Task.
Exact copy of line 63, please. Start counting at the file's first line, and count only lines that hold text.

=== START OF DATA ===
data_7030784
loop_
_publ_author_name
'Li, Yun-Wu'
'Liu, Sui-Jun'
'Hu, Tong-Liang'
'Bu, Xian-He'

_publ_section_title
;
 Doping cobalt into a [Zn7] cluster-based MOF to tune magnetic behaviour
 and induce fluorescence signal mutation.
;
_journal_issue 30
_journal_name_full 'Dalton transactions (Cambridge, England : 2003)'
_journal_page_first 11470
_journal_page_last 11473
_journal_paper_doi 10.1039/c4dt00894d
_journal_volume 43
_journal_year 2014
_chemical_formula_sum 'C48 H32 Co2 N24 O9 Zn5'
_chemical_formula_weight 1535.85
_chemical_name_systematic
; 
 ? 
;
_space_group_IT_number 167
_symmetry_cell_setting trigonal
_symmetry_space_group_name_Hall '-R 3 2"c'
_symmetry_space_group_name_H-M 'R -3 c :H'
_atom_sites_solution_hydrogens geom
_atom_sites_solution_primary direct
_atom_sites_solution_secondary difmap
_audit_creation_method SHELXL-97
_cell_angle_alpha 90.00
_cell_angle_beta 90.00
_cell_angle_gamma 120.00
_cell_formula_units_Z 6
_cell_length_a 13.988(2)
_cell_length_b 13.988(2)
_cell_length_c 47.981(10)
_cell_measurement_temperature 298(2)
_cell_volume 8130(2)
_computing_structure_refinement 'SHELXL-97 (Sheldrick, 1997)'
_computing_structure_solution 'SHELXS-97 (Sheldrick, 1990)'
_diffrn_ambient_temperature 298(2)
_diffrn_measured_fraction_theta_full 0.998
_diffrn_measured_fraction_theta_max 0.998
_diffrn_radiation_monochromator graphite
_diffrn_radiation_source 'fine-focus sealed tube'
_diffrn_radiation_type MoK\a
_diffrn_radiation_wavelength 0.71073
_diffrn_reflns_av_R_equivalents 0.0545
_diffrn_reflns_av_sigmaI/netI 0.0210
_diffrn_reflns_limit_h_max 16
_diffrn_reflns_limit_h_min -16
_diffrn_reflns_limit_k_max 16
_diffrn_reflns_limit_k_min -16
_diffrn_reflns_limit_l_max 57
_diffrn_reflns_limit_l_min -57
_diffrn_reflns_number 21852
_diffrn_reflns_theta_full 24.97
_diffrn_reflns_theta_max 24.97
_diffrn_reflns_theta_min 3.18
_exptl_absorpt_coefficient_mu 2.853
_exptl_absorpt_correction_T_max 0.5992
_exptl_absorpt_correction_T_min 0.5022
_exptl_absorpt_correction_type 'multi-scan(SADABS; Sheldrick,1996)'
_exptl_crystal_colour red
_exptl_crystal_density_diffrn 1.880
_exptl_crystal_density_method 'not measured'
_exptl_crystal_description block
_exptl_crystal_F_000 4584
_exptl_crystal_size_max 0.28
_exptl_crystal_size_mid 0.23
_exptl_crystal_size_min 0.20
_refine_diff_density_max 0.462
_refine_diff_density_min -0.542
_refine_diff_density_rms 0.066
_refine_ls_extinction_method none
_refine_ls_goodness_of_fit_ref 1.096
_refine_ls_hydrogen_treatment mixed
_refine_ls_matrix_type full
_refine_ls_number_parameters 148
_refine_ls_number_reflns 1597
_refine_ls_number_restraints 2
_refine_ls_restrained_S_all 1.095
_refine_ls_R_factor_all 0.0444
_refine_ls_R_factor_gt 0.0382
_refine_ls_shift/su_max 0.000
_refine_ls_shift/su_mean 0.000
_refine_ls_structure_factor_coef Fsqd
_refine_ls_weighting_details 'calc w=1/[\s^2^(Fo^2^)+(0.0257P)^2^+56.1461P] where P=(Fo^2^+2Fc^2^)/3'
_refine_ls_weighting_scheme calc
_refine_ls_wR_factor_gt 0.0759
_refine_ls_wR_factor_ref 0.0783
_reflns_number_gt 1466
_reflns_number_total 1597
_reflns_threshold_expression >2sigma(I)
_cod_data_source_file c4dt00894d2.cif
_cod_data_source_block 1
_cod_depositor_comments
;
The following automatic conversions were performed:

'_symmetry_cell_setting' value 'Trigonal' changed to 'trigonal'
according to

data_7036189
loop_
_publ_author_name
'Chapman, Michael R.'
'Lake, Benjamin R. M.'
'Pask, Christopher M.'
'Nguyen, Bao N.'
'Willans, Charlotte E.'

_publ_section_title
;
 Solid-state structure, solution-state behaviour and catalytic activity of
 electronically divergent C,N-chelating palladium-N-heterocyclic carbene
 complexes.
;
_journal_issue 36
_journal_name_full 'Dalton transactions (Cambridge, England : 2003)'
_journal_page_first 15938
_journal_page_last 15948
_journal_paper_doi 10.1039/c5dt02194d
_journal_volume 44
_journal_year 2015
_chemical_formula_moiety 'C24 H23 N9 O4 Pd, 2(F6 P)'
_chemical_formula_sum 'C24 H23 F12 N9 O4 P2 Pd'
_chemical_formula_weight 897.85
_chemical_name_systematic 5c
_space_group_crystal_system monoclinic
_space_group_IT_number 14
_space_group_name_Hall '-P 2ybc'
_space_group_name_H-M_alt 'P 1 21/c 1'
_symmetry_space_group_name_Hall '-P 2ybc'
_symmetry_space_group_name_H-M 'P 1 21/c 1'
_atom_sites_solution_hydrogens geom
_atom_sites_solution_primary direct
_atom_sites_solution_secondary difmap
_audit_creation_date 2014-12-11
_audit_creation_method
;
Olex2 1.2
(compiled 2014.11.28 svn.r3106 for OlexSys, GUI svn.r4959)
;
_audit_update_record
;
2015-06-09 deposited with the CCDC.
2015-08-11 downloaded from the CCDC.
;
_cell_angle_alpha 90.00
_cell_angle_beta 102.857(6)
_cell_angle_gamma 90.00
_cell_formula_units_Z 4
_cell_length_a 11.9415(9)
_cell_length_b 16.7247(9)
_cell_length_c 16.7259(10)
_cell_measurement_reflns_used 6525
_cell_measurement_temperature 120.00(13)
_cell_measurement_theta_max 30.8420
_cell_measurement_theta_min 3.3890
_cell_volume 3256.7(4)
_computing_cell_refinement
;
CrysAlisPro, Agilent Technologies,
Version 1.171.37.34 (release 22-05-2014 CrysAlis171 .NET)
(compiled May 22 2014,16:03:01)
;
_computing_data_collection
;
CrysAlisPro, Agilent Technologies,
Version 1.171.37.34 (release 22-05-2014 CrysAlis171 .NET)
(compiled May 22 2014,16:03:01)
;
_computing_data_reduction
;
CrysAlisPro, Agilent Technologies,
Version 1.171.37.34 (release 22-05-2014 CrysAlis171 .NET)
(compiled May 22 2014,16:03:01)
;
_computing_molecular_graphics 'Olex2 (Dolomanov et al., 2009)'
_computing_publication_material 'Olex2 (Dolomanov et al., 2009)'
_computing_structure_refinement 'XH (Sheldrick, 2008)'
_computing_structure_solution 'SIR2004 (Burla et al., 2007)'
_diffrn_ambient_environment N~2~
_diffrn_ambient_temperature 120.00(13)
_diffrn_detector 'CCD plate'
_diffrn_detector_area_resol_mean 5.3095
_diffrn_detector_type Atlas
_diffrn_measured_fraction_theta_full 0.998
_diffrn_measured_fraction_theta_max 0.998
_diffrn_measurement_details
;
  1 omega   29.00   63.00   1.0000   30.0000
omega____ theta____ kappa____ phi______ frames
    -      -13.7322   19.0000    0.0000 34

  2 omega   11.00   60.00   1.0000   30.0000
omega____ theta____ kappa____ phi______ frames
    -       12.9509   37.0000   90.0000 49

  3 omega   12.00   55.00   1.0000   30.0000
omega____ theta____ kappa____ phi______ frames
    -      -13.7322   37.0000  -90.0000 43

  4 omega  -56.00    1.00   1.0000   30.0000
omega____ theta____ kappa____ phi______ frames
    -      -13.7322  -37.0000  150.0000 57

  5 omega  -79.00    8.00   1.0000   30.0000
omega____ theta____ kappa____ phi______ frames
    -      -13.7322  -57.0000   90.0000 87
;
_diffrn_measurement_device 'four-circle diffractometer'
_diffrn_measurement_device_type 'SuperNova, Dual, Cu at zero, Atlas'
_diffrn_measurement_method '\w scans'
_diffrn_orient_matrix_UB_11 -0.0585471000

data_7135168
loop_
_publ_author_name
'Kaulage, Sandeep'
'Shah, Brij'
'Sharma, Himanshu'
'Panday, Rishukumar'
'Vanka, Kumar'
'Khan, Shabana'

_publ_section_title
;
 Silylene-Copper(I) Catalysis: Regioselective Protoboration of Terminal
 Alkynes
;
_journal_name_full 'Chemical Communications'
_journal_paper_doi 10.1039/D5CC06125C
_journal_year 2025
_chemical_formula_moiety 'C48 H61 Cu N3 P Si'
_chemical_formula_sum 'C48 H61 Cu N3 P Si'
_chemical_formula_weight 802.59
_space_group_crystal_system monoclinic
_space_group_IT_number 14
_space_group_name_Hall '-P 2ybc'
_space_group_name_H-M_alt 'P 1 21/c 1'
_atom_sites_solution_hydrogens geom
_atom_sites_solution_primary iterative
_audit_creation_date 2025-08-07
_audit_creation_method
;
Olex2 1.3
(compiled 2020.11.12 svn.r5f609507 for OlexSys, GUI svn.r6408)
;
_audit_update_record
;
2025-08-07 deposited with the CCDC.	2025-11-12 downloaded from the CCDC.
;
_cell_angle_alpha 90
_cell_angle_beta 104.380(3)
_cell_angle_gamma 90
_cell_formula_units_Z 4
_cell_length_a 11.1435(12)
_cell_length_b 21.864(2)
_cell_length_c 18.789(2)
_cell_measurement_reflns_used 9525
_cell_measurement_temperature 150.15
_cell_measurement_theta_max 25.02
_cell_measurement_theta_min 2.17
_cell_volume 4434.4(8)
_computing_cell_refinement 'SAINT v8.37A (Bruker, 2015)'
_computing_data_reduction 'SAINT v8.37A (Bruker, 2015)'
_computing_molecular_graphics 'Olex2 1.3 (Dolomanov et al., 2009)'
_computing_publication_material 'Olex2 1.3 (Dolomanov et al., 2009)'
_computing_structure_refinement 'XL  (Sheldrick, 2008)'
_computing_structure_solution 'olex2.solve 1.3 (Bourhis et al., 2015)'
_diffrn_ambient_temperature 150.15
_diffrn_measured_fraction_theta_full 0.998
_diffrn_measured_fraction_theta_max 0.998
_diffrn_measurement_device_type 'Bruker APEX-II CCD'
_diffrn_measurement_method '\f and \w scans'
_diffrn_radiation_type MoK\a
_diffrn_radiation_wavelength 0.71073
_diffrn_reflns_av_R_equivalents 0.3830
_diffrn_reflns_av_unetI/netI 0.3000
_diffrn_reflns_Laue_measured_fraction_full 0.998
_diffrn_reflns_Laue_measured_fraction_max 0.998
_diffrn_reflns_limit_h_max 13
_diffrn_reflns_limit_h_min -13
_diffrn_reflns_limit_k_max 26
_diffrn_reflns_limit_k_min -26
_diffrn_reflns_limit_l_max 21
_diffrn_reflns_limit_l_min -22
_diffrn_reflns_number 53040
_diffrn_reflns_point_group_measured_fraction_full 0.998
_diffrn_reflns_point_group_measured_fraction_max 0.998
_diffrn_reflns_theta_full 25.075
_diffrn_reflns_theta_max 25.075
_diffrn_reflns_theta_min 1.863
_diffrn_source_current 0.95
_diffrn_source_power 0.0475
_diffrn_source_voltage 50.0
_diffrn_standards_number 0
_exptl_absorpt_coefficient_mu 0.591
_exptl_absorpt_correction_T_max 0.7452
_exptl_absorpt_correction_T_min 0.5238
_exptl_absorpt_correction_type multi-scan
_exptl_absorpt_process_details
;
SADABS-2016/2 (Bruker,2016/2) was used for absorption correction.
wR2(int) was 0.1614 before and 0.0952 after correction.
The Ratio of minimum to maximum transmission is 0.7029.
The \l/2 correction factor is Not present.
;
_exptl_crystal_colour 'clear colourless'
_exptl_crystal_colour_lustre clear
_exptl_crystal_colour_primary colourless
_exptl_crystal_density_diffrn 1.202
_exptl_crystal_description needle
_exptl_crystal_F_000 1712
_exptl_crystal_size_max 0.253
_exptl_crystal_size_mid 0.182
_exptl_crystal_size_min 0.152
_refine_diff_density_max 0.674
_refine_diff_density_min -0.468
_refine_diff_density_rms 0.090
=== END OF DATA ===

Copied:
_diffrn_reflns_theta_min 3.18